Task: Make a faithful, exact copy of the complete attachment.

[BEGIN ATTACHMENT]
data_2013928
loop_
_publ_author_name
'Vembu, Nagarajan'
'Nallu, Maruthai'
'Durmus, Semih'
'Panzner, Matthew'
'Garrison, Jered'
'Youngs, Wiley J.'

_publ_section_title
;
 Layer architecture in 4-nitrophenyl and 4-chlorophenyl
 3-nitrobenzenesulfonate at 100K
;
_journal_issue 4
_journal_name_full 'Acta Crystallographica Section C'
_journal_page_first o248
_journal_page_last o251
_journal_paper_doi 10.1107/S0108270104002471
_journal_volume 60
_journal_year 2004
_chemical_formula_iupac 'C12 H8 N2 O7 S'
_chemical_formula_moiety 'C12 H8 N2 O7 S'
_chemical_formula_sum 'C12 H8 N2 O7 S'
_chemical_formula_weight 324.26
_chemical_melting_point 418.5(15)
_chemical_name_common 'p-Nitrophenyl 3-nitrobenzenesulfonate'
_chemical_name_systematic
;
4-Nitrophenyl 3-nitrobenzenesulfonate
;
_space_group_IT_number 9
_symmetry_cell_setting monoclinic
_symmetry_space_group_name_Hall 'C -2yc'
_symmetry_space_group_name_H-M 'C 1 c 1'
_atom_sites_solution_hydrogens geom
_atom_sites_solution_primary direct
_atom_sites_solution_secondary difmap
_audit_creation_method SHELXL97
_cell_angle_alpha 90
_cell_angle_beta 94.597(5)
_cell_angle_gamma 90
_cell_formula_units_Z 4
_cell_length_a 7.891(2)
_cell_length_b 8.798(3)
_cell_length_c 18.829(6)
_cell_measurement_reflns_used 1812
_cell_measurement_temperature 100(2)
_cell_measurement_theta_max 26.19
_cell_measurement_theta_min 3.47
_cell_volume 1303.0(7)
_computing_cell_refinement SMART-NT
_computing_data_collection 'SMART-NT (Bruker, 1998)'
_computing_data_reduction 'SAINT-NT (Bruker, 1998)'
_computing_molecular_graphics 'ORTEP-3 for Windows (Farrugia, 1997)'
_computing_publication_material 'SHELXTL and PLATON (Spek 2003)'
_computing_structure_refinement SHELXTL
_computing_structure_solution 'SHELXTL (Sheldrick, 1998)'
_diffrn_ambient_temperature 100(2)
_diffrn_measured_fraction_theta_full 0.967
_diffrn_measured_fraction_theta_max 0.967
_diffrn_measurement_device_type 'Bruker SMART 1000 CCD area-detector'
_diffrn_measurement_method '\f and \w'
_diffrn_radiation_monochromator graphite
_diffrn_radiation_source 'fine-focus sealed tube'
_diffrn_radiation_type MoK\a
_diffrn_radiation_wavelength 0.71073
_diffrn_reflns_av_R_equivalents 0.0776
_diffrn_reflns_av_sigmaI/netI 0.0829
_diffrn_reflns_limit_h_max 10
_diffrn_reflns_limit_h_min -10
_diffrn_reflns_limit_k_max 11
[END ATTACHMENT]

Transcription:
data_2013928
loop_
_publ_author_name
'Vembu, Nagarajan'
'Nallu, Maruthai'
'Durmus, Semih'
'Panzner, Matthew'
'Garrison, Jered'
'Youngs, Wiley J.'

_publ_section_title
;
 Layer architecture in 4-nitrophenyl and 4-chlorophenyl
 3-nitrobenzenesulfonate at 100K
;
_journal_issue 4
_journal_name_full 'Acta Crystallographica Section C'
_journal_page_first o248
_journal_page_last o251
_journal_paper_doi 10.1107/S0108270104002471
_journal_volume 60
_journal_year 2004
_chemical_formula_iupac 'C12 H8 N2 O7 S'
_chemical_formula_moiety 'C12 H8 N2 O7 S'
_chemical_formula_sum 'C12 H8 N2 O7 S'
_chemical_formula_weight 324.26
_chemical_melting_point 418.5(15)
_chemical_name_common 'p-Nitrophenyl 3-nitrobenzenesulfonate'
_chemical_name_systematic
;
4-Nitrophenyl 3-nitrobenzenesulfonate
;
_space_group_IT_number 9
_symmetry_cell_setting monoclinic
_symmetry_space_group_name_Hall 'C -2yc'
_symmetry_space_group_name_H-M 'C 1 c 1'
_atom_sites_solution_hydrogens geom
_atom_sites_solution_primary direct
_atom_sites_solution_secondary difmap
_audit_creation_method SHELXL97
_cell_angle_alpha 90
_cell_angle_beta 94.597(5)
_cell_angle_gamma 90
_cell_formula_units_Z 4
_cell_length_a 7.891(2)
_cell_length_b 8.798(3)
_cell_length_c 18.829(6)
_cell_measurement_reflns_used 1812
_cell_measurement_temperature 100(2)
_cell_measurement_theta_max 26.19
_cell_measurement_theta_min 3.47
_cell_volume 1303.0(7)
_computing_cell_refinement SMART-NT
_computing_data_collection 'SMART-NT (Bruker, 1998)'
_computing_data_reduction 'SAINT-NT (Bruker, 1998)'
_computing_molecular_graphics 'ORTEP-3 for Windows (Farrugia, 1997)'
_computing_publication_material 'SHELXTL and PLATON (Spek 2003)'
_computing_structure_refinement SHELXTL
_computing_structure_solution 'SHELXTL (Sheldrick, 1998)'
_diffrn_ambient_temperature 100(2)
_diffrn_measured_fraction_theta_full 0.967
_diffrn_measured_fraction_theta_max 0.967
_diffrn_measurement_device_type 'Bruker SMART 1000 CCD area-detector'
_diffrn_measurement_method '\f and \w'
_diffrn_radiation_monochromator graphite
_diffrn_radiation_source 'fine-focus sealed tube'
_diffrn_radiation_type MoK\a
_diffrn_radiation_wavelength 0.71073
_diffrn_reflns_av_R_equivalents 0.0776
_diffrn_reflns_av_sigmaI/netI 0.0829
_diffrn_reflns_limit_h_max 10
_diffrn_reflns_limit_h_min -10
_diffrn_reflns_limit_k_max 11